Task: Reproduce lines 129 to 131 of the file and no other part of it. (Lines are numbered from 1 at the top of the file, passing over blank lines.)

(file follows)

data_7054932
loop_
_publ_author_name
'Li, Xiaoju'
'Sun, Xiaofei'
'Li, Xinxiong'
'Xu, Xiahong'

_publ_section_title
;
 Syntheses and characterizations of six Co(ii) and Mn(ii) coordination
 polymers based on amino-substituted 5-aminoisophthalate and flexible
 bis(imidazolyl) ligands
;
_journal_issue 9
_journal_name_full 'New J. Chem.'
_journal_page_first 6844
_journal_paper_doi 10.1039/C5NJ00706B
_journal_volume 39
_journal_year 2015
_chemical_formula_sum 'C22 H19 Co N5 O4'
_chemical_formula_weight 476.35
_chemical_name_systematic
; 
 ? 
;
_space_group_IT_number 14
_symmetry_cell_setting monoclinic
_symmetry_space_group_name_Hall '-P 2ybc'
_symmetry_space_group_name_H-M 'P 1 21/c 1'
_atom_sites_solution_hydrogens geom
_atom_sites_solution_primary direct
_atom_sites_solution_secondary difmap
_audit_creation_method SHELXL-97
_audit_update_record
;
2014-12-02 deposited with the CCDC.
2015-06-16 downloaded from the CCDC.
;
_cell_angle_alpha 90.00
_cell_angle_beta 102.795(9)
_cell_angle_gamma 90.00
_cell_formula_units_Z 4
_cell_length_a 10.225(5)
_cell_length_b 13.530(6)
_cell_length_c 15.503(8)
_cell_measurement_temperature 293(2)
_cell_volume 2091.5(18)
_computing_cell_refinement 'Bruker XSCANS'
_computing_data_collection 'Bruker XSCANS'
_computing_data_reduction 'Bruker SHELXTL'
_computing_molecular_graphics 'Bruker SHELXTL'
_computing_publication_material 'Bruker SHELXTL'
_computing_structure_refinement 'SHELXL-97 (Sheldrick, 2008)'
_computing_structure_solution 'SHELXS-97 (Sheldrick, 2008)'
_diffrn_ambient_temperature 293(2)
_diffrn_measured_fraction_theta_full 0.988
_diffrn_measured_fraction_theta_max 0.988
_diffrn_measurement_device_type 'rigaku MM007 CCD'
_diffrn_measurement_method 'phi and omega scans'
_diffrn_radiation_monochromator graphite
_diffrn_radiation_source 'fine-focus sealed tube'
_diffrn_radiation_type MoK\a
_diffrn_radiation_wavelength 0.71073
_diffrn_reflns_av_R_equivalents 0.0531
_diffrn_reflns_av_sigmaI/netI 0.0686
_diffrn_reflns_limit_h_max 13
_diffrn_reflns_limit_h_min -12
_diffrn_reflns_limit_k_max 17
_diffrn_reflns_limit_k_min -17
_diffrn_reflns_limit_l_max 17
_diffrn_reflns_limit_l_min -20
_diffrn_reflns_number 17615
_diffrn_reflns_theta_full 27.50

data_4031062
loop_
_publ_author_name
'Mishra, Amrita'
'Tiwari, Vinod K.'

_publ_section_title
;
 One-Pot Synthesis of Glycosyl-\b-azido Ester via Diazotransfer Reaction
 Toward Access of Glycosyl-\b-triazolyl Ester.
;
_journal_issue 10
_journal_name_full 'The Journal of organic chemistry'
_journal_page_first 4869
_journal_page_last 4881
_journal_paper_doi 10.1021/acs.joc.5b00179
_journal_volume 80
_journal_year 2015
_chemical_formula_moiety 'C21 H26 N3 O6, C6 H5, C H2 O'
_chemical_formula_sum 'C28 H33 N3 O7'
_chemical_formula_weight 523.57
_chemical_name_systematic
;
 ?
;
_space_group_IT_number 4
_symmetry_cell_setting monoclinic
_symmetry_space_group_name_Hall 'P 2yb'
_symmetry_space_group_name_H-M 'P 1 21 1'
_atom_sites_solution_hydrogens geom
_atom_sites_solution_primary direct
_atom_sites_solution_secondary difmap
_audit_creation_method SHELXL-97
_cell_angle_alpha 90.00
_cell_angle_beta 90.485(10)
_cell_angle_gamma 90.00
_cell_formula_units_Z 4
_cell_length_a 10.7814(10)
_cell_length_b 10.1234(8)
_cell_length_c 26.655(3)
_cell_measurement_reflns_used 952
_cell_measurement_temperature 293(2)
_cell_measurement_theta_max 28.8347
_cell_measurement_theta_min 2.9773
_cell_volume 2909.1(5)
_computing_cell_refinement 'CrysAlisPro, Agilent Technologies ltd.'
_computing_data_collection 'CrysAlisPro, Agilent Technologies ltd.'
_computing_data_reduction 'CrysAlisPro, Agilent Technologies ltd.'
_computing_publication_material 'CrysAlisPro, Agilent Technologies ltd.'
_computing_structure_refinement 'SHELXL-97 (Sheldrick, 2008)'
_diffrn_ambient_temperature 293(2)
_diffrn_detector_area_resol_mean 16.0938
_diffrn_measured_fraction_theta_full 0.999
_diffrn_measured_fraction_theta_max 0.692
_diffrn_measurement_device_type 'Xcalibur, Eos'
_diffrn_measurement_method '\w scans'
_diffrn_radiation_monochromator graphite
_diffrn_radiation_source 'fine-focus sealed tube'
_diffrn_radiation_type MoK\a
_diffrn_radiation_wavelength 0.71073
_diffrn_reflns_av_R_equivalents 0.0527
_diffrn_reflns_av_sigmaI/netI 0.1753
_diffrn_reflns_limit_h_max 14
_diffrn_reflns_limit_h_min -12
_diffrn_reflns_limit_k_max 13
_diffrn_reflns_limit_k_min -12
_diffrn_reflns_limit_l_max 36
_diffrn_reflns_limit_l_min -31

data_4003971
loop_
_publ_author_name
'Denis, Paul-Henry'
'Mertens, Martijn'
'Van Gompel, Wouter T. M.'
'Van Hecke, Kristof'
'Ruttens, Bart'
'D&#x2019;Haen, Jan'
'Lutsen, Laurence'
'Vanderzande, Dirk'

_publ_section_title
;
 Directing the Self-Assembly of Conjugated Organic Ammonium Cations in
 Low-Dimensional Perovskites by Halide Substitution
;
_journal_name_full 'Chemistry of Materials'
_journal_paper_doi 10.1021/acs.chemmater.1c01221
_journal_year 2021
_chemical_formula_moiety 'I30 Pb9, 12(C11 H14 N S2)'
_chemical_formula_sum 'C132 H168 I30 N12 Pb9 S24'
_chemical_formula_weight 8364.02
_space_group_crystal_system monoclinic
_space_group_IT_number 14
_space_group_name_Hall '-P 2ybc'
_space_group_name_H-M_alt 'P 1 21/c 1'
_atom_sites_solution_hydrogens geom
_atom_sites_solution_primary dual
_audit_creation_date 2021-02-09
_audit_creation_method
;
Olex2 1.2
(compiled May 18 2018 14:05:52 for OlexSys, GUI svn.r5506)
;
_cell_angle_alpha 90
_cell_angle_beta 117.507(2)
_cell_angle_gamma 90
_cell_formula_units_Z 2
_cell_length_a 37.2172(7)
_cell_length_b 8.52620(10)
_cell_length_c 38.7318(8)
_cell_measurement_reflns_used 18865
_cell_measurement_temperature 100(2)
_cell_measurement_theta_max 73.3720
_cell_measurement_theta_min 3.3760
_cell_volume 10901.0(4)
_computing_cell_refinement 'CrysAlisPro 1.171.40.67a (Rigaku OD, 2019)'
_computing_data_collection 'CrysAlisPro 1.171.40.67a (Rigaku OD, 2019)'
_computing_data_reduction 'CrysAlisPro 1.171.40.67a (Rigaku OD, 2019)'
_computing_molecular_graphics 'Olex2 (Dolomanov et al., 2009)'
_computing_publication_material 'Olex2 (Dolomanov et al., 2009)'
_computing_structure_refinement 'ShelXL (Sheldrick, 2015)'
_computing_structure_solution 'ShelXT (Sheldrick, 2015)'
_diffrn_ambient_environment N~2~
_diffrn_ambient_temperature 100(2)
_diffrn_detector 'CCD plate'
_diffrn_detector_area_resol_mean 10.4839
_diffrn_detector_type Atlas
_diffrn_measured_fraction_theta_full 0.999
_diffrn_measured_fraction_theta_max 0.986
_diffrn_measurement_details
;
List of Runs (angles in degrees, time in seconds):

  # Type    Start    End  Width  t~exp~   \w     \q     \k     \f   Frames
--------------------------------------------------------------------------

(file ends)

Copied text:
_diffrn_radiation_monochromator graphite
_diffrn_radiation_source 'fine-focus sealed tube'
_diffrn_radiation_type MoK\a